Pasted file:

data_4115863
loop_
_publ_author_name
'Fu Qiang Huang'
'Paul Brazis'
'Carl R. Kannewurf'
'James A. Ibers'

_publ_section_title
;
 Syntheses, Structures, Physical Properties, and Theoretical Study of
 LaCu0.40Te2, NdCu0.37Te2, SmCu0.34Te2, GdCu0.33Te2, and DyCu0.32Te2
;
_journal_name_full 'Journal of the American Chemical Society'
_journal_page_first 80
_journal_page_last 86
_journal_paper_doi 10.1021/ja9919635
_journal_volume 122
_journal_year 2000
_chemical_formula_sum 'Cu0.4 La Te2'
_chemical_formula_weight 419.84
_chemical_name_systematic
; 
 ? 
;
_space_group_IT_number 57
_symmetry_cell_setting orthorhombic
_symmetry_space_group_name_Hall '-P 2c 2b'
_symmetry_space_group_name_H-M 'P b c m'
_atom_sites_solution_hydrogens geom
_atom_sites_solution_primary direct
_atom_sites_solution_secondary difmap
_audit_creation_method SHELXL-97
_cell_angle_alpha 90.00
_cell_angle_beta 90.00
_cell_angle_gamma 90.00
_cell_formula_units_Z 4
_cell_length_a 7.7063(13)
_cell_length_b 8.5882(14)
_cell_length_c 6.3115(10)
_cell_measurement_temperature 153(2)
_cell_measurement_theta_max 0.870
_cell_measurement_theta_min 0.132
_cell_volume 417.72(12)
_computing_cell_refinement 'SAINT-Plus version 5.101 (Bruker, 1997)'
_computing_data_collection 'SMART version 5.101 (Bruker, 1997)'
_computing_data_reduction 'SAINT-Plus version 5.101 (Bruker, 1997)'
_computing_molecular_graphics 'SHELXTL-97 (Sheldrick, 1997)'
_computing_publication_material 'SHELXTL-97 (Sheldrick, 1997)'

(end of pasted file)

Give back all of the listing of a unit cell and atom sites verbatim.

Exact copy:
data_4115863
loop_
_publ_author_name
'Fu Qiang Huang'
'Paul Brazis'
'Carl R. Kannewurf'
'James A. Ibers'

_publ_section_title
;
 Syntheses, Structures, Physical Properties, and Theoretical Study of
 LaCu0.40Te2, NdCu0.37Te2, SmCu0.34Te2, GdCu0.33Te2, and DyCu0.32Te2
;
_journal_name_full 'Journal of the American Chemical Society'
_journal_page_first 80
_journal_page_last 86
_journal_paper_doi 10.1021/ja9919635
_journal_volume 122
_journal_year 2000
_chemical_formula_sum 'Cu0.4 La Te2'
_chemical_formula_weight 419.84
_chemical_name_systematic
; 
 ? 
;
_space_group_IT_number 57
_symmetry_cell_setting orthorhombic
_symmetry_space_group_name_Hall '-P 2c 2b'
_symmetry_space_group_name_H-M 'P b c m'
_atom_sites_solution_hydrogens geom
_atom_sites_solution_primary direct
_atom_sites_solution_secondary difmap
_audit_creation_method SHELXL-97
_cell_angle_alpha 90.00
_cell_angle_beta 90.00
_cell_angle_gamma 90.00
_cell_formula_units_Z 4
_cell_length_a 7.7063(13)
_cell_length_b 8.5882(14)
_cell_length_c 6.3115(10)
_cell_measurement_temperature 153(2)
_cell_measurement_theta_max 0.870
_cell_measurement_theta_min 0.132
_cell_volume 417.72(12)
_computing_cell_refinement 'SAINT-Plus version 5.101 (Bruker, 1997)'
_computing_data_collection 'SMART version 5.101 (Bruker, 1997)'
_computing_data_reduction 'SAINT-Plus version 5.101 (Bruker, 1997)'
_computing_molecular_graphics 'SHELXTL-97 (Sheldrick, 1997)'
_computing_publication_material 'SHELXTL-97 (Sheldrick, 1997)'